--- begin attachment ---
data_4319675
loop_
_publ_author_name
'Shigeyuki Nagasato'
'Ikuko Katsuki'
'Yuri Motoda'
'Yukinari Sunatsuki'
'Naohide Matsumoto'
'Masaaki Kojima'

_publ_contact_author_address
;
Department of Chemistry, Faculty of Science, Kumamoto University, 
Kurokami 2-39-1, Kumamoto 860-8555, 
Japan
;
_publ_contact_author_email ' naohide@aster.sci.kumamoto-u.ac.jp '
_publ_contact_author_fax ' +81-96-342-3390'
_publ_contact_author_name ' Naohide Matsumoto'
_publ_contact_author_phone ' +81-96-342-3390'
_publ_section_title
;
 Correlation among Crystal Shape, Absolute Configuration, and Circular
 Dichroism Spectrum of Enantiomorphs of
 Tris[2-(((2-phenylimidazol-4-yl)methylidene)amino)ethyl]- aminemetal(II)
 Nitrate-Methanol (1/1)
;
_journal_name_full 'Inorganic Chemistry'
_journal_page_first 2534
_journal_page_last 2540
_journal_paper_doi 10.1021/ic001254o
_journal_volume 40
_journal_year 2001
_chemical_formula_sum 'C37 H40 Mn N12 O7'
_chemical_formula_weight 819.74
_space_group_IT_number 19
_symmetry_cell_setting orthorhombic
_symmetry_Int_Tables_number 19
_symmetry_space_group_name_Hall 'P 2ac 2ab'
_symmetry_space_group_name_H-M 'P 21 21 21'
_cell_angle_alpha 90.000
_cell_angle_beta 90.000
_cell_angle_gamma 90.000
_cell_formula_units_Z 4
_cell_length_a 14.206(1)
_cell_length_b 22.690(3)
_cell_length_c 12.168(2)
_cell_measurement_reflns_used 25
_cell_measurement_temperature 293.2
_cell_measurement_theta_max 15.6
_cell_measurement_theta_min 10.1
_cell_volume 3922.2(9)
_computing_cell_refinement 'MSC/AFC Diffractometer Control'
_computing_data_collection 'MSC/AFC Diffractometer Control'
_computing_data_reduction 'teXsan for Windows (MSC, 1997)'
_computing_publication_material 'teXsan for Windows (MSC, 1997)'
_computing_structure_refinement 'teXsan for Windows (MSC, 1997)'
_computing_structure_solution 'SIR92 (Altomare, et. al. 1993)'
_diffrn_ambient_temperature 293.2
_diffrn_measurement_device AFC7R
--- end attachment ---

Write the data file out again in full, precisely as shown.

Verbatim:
data_4319675
loop_
_publ_author_name
'Shigeyuki Nagasato'
'Ikuko Katsuki'
'Yuri Motoda'
'Yukinari Sunatsuki'
'Naohide Matsumoto'
'Masaaki Kojima'

_publ_contact_author_address
;
Department of Chemistry, Faculty of Science, Kumamoto University, 
Kurokami 2-39-1, Kumamoto 860-8555, 
Japan
;
_publ_contact_author_email ' naohide@aster.sci.kumamoto-u.ac.jp '
_publ_contact_author_fax ' +81-96-342-3390'
_publ_contact_author_name ' Naohide Matsumoto'
_publ_contact_author_phone ' +81-96-342-3390'
_publ_section_title
;
 Correlation among Crystal Shape, Absolute Configuration, and Circular
 Dichroism Spectrum of Enantiomorphs of
 Tris[2-(((2-phenylimidazol-4-yl)methylidene)amino)ethyl]- aminemetal(II)
 Nitrate-Methanol (1/1)
;
_journal_name_full 'Inorganic Chemistry'
_journal_page_first 2534
_journal_page_last 2540
_journal_paper_doi 10.1021/ic001254o
_journal_volume 40
_journal_year 2001
_chemical_formula_sum 'C37 H40 Mn N12 O7'
_chemical_formula_weight 819.74
_space_group_IT_number 19
_symmetry_cell_setting orthorhombic
_symmetry_Int_Tables_number 19
_symmetry_space_group_name_Hall 'P 2ac 2ab'
_symmetry_space_group_name_H-M 'P 21 21 21'
_cell_angle_alpha 90.000
_cell_angle_beta 90.000
_cell_angle_gamma 90.000
_cell_formula_units_Z 4
_cell_length_a 14.206(1)
_cell_length_b 22.690(3)
_cell_length_c 12.168(2)
_cell_measurement_reflns_used 25
_cell_measurement_temperature 293.2
_cell_measurement_theta_max 15.6
_cell_measurement_theta_min 10.1
_cell_volume 3922.2(9)
_computing_cell_refinement 'MSC/AFC Diffractometer Control'
_computing_data_collection 'MSC/AFC Diffractometer Control'
_computing_data_reduction 'teXsan for Windows (MSC, 1997)'
_computing_publication_material 'teXsan for Windows (MSC, 1997)'
_computing_structure_refinement 'teXsan for Windows (MSC, 1997)'
_computing_structure_solution 'SIR92 (Altomare, et. al. 1993)'
_diffrn_ambient_temperature 293.2
_diffrn_measurement_device AFC7R